William's Story

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C. William Neuhauser, best known as Bill, passed away on March 9, 2017.
Bill was born in his mother's bedroom at their home in Washington, D.C. He attended local Washington schools and was a member of the Class of 1948 at Princeton University. Bill served in the U.S. Marine Corps, and graduated from the George Washington University after the end of Second World War. Bill was married to the former Joan Schuyler Lawrence for 46 years, until her untimely death in 1994. He then married his wife of 22 years, Marie Pollock Cissel. Bill's mother, Marguerite first visited Cape Ann in the early 1900s. She came to paint in the summer months following the examples of numerous well-known American artists. She was an early member of the North Shore Arts Association, where there continues today an annual prize awarded in her name. Bill first came to Gloucester when he was six months old, as was the case with his children and grandson. Bill then visited Gloucester each year thereafter, even including furloughs from his time in the Marines. Bill lived and worked in the Washington area for many years. In the early 1950s he was a founding partner of the D.C. brokerage firm, Bellamah, Neuhauser, and Barrett. Bill's career subsequently shifted to the shipping industry where he held several positions including Senior Vice President of Sea-Land Service the global container shipping company. He also was appointed to run the National Maritime Council in Washington. His knowledge of the ocean transport industry led to Bill's being a guest lecturer at the Maine Maritime Academy for a number of years. Perhaps though, he was most proud of his 39 years' service on the Board of Directors of the Sequoia Fund mutual fund. Bill's and his family's connection with Gloucester became even more close when he purchased their house on Rocky Neck in the late 1970s. Bill and his family would diligently tend their ten lobster traps, and until he was well up into his eighties, Bill would daily row his Gloucester-built skiff around the outer harbor. In 2013, Bill and his extended family organized an exhibition of his mother's paintings of subjects in and around Gloucester at the newly established Rocky Neck Cultural Center. Bill is survived by his wife, Marie, better known as Rink, and his two children, Charles of Tuxedo Park, New York, and Anne (Trina) of Alexandria, Va. He is also survived by a grandson as well as four stepchildren and eight step-grandchildren.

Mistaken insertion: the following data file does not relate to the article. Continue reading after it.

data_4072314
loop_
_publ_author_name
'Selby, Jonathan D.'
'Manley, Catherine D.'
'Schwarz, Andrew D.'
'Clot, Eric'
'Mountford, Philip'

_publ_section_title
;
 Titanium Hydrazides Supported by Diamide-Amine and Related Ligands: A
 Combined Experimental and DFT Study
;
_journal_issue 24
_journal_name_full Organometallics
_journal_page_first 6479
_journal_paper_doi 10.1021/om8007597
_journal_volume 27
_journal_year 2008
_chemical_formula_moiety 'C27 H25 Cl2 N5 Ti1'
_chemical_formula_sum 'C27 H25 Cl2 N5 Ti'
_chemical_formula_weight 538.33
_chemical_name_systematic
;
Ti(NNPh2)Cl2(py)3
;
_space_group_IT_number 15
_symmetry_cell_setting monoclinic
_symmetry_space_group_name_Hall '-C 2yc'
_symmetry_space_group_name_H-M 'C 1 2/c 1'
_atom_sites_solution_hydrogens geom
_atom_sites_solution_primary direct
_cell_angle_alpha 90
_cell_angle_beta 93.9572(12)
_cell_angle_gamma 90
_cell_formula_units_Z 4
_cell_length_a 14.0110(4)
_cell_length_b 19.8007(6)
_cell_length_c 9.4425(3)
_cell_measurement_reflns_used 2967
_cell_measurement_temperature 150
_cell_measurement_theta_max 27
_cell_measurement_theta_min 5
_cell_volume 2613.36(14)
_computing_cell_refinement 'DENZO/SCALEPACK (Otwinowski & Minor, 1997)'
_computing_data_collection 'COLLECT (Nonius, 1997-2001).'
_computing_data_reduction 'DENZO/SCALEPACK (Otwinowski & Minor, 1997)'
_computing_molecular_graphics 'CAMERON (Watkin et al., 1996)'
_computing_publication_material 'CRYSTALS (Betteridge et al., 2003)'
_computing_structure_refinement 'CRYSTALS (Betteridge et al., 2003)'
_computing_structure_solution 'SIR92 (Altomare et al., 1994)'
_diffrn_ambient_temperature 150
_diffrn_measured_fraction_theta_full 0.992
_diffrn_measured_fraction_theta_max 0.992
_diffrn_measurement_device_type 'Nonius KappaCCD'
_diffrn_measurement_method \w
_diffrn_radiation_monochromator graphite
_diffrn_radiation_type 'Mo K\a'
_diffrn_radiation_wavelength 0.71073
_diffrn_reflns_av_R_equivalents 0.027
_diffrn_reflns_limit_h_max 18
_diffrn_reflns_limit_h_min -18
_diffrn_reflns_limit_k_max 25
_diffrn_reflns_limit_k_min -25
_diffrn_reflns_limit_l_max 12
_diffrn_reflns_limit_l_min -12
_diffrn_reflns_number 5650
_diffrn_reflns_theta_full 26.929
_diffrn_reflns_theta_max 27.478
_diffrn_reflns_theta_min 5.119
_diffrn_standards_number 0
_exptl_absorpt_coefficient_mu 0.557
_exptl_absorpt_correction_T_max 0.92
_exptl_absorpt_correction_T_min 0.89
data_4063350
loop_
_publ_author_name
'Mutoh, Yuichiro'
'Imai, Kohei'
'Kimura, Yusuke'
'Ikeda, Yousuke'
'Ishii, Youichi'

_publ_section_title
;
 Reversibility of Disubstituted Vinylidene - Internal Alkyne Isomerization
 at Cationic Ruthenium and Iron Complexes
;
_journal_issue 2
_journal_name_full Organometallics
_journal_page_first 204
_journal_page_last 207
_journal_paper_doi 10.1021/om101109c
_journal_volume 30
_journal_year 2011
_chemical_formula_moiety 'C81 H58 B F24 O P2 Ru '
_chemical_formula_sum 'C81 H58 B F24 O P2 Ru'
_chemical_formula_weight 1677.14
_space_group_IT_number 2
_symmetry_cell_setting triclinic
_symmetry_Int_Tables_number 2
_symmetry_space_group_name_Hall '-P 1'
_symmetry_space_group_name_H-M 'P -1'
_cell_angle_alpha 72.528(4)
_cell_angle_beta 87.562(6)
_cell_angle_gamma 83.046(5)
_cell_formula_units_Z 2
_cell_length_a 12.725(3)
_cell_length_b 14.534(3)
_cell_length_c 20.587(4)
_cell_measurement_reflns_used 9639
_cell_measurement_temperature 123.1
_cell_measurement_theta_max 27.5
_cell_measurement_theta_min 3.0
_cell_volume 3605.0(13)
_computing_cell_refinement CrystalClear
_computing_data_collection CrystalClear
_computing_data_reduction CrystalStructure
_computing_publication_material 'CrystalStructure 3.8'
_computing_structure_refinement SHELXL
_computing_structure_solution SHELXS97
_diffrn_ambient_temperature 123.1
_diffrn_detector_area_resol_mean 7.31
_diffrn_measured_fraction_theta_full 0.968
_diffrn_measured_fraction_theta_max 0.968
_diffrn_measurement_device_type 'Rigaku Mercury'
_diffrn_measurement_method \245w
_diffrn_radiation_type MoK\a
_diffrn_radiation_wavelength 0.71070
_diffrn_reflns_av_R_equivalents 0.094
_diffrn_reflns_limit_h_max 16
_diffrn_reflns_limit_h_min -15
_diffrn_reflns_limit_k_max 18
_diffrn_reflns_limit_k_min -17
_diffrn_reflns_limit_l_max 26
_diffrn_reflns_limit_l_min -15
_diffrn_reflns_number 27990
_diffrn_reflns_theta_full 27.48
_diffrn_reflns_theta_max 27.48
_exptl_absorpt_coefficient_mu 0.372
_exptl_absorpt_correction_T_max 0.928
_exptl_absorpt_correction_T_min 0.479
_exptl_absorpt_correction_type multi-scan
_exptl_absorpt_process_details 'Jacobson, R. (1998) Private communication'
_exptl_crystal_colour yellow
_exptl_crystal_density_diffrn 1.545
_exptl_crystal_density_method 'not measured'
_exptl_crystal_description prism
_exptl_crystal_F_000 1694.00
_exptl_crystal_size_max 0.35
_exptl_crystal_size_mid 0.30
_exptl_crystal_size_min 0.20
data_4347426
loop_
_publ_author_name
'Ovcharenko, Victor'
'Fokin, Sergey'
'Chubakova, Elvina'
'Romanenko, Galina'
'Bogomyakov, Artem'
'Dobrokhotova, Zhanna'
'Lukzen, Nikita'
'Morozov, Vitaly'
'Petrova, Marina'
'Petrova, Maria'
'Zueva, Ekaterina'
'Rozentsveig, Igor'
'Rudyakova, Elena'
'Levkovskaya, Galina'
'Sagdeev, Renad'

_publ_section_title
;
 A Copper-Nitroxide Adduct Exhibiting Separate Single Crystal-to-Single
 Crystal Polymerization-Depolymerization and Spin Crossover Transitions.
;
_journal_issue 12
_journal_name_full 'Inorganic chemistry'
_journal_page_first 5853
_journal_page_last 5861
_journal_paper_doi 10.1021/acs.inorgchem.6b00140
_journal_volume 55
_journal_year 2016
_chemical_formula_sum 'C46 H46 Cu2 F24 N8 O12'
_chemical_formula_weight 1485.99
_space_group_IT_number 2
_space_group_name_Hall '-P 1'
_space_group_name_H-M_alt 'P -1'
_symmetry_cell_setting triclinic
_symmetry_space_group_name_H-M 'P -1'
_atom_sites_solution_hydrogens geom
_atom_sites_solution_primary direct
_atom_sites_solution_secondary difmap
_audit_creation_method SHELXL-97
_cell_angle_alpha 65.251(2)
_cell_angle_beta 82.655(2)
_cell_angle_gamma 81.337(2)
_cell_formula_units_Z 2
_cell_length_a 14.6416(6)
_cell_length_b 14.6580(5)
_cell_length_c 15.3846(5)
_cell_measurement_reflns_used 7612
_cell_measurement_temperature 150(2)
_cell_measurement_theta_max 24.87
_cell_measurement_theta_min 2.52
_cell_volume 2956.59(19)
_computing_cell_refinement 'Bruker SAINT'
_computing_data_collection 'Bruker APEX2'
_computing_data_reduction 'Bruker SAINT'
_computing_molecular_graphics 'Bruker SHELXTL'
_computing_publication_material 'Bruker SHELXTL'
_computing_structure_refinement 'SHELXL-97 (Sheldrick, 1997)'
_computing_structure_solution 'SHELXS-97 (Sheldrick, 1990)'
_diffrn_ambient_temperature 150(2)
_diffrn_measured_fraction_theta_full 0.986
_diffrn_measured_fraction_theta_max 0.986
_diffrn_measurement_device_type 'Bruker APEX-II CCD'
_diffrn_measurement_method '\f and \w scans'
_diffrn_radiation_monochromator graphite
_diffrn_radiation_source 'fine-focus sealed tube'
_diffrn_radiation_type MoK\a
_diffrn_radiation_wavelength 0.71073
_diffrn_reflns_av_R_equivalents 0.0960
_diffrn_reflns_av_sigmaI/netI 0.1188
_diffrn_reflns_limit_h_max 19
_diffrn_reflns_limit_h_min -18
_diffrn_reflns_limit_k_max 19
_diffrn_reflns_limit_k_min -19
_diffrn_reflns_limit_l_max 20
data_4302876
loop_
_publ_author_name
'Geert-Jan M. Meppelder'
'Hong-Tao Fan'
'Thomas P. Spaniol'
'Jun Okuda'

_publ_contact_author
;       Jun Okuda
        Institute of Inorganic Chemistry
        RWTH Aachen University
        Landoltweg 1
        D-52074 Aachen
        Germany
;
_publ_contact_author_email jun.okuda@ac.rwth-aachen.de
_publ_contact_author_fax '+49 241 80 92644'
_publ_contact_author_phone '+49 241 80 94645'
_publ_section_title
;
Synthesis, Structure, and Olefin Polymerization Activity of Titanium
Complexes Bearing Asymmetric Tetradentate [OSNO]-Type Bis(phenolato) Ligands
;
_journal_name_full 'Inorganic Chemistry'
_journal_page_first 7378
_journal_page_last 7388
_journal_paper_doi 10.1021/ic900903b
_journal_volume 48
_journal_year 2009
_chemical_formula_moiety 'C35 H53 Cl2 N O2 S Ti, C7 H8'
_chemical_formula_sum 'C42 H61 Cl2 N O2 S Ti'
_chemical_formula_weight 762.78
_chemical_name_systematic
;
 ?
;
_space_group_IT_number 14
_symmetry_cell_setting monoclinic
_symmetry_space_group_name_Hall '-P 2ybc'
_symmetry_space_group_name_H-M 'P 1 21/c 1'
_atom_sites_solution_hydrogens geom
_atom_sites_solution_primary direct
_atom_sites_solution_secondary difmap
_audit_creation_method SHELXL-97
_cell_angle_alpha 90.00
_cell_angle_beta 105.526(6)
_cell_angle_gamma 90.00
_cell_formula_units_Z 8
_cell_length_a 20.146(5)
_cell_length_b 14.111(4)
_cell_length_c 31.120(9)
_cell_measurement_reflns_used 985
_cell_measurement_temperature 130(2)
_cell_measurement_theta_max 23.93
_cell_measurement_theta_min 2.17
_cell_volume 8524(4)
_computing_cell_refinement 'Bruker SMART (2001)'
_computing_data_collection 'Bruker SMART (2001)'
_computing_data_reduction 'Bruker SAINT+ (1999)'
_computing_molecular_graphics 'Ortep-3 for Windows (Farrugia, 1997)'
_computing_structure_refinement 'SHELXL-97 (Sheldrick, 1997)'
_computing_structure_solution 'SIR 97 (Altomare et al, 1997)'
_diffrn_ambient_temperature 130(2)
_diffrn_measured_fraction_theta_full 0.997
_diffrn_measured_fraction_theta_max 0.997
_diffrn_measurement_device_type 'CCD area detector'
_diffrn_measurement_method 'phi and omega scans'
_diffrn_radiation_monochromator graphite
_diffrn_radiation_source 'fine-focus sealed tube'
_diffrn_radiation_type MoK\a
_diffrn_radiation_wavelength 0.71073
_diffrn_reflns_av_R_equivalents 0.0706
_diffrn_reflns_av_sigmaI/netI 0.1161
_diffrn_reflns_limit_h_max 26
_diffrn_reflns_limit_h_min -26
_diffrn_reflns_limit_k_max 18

Burial service will take place at the Oak Hill Cemetery in Georgetown, Washington, DC on Tuesday, March 21. Bill would have appreciated donations in his memory to The Rocky Neck Art Colony, 6 Wonson Street, Gloucester MA 01930, rockyneckartcolony.org.
Published on  March 17, 2017
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